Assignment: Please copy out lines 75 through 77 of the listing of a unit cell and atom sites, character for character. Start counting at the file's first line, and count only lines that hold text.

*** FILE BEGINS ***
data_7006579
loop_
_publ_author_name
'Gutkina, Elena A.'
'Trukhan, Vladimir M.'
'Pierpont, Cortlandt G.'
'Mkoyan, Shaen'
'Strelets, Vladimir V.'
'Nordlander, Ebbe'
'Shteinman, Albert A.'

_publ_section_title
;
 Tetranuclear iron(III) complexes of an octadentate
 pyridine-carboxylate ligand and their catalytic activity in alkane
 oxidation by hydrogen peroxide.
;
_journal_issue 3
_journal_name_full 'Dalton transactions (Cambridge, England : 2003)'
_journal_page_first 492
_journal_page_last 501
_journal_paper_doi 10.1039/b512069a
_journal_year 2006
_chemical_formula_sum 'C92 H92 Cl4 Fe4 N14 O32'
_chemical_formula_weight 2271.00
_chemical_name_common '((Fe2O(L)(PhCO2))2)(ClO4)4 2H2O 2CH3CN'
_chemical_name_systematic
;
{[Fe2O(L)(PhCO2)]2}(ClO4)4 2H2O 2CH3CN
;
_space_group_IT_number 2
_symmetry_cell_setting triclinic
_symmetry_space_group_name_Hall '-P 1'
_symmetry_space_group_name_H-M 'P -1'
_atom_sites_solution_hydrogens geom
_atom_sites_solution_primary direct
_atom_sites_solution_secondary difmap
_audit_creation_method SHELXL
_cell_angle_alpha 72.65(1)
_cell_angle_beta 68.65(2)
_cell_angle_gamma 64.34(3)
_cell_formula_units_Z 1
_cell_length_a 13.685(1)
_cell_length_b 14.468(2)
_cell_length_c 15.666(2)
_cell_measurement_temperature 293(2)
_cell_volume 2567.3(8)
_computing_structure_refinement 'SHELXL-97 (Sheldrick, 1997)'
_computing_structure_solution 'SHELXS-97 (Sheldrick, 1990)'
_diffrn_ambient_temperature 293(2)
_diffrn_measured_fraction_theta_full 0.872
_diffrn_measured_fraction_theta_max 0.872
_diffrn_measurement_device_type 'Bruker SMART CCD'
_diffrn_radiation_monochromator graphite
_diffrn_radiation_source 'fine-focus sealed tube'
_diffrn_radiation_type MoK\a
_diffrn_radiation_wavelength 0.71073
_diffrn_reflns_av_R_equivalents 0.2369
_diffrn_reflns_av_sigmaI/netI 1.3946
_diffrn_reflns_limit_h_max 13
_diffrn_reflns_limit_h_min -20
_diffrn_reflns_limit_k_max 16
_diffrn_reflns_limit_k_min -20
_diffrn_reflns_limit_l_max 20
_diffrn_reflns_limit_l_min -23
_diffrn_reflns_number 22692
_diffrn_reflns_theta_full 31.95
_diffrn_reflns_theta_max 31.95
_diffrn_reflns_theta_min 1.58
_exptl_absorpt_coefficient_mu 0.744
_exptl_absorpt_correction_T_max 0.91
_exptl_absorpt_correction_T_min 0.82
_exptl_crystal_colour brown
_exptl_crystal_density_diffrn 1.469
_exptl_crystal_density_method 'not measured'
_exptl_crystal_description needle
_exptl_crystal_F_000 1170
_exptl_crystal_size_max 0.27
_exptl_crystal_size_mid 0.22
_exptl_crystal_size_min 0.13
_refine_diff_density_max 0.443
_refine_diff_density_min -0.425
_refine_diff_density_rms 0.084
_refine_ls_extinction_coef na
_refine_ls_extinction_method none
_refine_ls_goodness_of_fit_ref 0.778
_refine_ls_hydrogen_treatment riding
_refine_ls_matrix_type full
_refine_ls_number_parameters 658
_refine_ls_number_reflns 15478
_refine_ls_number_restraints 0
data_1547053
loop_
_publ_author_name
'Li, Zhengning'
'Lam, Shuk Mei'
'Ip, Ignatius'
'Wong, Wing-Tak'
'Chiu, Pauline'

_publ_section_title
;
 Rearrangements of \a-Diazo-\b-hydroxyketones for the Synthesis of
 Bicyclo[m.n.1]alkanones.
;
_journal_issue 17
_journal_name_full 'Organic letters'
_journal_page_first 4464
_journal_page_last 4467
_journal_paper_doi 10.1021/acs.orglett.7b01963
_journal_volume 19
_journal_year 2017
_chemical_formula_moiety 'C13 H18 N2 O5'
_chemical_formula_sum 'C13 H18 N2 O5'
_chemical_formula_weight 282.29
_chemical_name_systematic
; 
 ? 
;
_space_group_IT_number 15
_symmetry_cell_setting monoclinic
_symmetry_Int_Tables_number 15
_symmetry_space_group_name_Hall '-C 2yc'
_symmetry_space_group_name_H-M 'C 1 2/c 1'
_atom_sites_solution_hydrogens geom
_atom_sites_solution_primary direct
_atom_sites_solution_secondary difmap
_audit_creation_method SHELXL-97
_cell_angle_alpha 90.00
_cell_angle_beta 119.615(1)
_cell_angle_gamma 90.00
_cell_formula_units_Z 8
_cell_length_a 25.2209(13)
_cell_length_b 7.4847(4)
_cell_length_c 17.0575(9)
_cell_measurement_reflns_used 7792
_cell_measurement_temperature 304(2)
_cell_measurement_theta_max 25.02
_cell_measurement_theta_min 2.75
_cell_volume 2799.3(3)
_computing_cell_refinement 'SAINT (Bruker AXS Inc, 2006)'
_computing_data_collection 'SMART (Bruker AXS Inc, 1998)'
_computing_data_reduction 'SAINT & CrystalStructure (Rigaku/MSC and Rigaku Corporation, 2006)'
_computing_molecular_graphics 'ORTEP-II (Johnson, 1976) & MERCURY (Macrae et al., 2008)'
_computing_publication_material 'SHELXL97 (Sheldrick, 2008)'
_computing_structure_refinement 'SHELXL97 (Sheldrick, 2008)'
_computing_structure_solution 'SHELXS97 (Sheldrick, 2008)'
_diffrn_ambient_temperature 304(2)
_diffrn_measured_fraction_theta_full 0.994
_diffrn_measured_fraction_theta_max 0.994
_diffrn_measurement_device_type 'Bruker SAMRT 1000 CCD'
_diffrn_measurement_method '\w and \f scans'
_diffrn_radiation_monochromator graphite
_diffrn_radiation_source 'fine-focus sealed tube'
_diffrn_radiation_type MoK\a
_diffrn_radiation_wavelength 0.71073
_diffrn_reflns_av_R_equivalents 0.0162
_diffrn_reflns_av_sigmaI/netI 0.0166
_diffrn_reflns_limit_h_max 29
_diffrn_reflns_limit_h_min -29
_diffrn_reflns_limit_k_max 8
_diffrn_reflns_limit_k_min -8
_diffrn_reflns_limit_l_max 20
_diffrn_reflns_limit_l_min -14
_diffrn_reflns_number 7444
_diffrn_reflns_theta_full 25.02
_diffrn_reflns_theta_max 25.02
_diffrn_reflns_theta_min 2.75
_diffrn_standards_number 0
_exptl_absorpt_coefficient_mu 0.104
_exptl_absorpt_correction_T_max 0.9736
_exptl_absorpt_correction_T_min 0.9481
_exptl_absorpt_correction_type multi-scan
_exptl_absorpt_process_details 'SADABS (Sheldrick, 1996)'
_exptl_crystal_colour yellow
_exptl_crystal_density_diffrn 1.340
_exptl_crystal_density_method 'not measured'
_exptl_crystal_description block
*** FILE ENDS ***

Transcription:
_exptl_crystal_description needle
_exptl_crystal_F_000 1170
_exptl_crystal_size_max 0.27